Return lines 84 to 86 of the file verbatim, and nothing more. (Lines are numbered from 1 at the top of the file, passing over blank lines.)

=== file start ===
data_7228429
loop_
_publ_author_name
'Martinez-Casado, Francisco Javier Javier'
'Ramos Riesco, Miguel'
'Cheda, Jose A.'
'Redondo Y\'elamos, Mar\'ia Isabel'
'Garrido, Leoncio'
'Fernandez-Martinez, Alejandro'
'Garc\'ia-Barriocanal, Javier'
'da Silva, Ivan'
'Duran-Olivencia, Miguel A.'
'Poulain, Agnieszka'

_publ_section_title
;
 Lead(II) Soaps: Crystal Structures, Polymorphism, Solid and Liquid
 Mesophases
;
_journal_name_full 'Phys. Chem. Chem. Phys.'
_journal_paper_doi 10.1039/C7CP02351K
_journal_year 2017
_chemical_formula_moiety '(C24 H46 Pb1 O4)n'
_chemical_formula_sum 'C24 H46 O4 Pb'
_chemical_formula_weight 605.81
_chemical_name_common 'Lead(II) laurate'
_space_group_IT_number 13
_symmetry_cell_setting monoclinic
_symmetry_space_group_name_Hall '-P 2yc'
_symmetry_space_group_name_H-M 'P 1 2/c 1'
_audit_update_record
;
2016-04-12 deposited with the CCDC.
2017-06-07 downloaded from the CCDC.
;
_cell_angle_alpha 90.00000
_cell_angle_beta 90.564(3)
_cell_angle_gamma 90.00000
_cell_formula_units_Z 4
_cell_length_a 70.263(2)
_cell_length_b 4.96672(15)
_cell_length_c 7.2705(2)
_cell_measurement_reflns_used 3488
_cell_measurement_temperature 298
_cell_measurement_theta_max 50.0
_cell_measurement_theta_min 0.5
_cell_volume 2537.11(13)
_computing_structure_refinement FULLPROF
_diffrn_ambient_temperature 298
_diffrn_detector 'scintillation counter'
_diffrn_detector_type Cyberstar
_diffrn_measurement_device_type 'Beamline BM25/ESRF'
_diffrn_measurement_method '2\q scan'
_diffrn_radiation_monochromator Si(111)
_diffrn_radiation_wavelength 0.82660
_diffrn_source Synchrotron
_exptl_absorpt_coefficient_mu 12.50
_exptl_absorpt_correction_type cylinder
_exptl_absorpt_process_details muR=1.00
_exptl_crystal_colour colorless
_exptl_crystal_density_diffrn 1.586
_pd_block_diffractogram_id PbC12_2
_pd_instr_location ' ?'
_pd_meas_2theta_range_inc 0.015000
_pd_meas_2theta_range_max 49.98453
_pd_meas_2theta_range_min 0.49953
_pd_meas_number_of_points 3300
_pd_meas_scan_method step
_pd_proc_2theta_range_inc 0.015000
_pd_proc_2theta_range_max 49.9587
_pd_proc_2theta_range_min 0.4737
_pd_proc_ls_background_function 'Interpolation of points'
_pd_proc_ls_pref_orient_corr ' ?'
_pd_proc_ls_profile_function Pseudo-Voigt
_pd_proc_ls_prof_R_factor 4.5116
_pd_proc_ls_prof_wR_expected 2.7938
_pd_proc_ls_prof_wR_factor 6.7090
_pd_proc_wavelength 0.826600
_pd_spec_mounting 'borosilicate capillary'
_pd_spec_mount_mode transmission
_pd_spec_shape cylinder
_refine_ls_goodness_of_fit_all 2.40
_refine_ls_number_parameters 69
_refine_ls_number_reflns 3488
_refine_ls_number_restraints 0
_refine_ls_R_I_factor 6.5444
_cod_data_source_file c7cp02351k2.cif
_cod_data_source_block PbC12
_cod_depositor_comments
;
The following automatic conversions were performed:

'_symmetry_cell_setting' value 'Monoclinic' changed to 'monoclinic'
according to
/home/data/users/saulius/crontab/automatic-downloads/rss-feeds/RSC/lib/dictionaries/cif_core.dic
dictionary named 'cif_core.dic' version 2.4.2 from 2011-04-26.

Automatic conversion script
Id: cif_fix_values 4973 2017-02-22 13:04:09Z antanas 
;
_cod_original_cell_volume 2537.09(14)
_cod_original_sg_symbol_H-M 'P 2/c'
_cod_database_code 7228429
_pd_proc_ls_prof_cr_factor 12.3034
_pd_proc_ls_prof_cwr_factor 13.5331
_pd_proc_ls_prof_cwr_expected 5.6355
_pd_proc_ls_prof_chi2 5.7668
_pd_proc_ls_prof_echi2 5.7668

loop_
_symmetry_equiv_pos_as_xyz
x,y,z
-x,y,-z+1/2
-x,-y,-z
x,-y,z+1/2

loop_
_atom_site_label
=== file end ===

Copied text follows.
_refine_ls_number_restraints 0
_refine_ls_R_I_factor 6.5444
_cod_data_source_file c7cp02351k2.cif